Various scenarios: Balancing flash with ambient light
Adding flash to ambient light – its’s a topic that can appear to be confusing. With advice that ranges from under-exposing the ambient light by a stop or two … or dialing FEC down for fill-flash, or advice that you should be metering for the background … it all appears confusing and contradictory.
What we do, and the thought-process we step through, depends on the (lighting) situation we find ourselves in. There isn’t one blanket do-all method. No single piece of instruction that will fit every occasion.
So let’s try to work through various general scenarios, to see how we’d approach each one:
The general situations how we’d use flash with ambient
1.) You just need a touch of fill-flash to open up the shadows and reduce contrast. Then you’re adding flash at around 3 stops under, or 2 stops under, or 1 stop under. If you do this via manual flash, then you’ll have to meter for the flash. If you use TTL, then you dial your FEC down.
for example: on-camera TTL fill-flash
2.) Flash and ambient are about equal and you’re doing some excellent balancing there of light levels. This is where you can delicately balance flash with the ambient light, and make it nearly imperceptible.
for example: NYC portrait photo session – Tatiana, violinist
3.) The ambient light is too low. Then you add enough flash for the camera settings you need. i.e., enough depth-of-field; decent ISO; shutter speed where you don’t get subject movement or camera shake.
for example: photographing the wedding processional with extreme bounce flash
4.) You need to balance your subject who is in shade, against a brighter background. Then you meter for the background, and add the right amount of flash.
for example: overpowering the sun with off-camera flash
5.) The ambient light is uneven, or not flattering. Then the simplest approach is to under-expose by a stop or two. Then your flash is the main source of light. As long as your ambient light is under, you can adjust your settings as you please, and TTL flash will follow.
for example: wedding photography lighting – shooting in partial sunlight & shade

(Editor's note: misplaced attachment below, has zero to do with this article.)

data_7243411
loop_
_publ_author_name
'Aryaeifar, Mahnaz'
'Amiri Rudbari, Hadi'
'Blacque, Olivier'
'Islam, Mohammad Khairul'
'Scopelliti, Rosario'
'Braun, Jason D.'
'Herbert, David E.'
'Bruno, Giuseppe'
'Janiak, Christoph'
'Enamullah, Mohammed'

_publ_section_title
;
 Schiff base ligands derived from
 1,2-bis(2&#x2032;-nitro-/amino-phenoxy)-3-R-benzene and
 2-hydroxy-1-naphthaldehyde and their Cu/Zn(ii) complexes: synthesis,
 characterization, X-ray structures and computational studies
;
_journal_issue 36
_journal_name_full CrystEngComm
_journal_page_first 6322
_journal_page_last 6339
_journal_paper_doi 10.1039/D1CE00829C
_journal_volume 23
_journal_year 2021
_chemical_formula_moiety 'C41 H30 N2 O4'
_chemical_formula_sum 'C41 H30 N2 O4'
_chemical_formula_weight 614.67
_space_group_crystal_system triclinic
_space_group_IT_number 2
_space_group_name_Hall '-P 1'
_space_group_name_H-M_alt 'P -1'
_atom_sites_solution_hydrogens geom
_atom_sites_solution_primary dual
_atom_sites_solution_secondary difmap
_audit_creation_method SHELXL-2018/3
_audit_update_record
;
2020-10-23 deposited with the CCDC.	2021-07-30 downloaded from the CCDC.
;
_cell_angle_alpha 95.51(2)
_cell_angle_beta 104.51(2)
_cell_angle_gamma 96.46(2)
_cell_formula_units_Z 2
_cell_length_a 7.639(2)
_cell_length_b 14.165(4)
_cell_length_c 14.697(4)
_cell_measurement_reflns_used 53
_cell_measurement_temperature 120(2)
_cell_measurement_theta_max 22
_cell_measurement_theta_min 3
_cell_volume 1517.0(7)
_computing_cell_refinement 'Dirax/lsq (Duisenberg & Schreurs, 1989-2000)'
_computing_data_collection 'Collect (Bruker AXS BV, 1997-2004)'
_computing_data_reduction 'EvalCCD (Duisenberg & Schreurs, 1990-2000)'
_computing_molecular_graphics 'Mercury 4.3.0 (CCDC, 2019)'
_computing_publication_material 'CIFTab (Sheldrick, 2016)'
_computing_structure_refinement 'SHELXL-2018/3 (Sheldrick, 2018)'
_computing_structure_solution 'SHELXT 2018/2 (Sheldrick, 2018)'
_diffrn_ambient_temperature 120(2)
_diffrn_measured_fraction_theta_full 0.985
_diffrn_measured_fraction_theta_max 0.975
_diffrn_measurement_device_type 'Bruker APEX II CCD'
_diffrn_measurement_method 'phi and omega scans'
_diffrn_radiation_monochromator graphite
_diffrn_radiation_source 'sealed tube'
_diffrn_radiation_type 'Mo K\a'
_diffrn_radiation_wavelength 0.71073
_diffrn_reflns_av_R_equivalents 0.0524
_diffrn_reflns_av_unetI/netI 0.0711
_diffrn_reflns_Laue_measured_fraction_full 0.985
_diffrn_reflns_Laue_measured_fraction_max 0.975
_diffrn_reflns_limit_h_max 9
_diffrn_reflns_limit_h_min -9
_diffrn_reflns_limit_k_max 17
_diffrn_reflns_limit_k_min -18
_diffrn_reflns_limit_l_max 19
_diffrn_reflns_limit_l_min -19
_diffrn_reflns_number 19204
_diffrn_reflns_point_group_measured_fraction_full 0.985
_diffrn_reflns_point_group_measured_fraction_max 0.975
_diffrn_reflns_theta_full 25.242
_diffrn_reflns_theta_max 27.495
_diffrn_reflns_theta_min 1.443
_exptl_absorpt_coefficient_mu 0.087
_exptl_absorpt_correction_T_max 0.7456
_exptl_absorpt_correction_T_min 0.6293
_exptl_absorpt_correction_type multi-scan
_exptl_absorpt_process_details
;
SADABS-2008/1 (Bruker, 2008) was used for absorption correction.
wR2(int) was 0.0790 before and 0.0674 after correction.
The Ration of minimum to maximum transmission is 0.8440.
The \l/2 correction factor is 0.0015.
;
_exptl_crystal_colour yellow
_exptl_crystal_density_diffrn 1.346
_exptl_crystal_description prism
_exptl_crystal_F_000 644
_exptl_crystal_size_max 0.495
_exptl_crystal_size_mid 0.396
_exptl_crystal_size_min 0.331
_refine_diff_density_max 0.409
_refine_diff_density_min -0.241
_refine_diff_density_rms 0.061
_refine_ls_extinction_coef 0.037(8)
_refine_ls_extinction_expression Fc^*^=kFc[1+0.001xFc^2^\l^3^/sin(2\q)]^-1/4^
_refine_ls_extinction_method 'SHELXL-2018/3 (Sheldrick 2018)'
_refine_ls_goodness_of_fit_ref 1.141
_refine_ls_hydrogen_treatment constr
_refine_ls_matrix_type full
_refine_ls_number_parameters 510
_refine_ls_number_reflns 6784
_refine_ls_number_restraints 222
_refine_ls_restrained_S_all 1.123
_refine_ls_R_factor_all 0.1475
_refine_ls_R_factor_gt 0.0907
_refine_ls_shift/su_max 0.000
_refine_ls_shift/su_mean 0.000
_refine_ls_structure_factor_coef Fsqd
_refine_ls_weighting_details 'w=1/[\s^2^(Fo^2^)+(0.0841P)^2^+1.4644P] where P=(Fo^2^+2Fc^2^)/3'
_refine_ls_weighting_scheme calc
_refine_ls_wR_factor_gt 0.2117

With scenario (5), you would generally meter that your SUBJECT is under-exposed to an extent. I use my camera’s built-in meter, but I do interpret it for the subject and scene’s tonality. (i.e., lots of dark areas, or lots of bright areas.)
This is a basic summary, and shows that you have to adapt your thought-process. Sometimes the flash is mere fill-flash, and other times it completely dominates.
Direction & Quality of Light
I wanted to distill the essence of what we, as photographers, work with – light! Before we can truly grasp on-camera flash and off-camera flash, and really, any kind of photography, we have to be aware of the direction and quality of light. We need to observe the light that we have, and then decide how best to use it, or enhance it.
With this book, I try my best to share those “aha!” moments with you, and I do believe this book can make a difference to your photography.
The book is available on Amazon USA and Amazon UK, or can be ordered through Barnes & Nobles and other bookstores. The book is also available on the Apple iBook Store, as well as Amazon Kindle.
About the image at the top
The portrait of Catherine, a model at one of the photography workshops, is a relatively simple one. I metered for the background – early evening Manhattan. Then at those settings, I added TTL bounce flash. Catherine would’ve been under-exposed at those settings.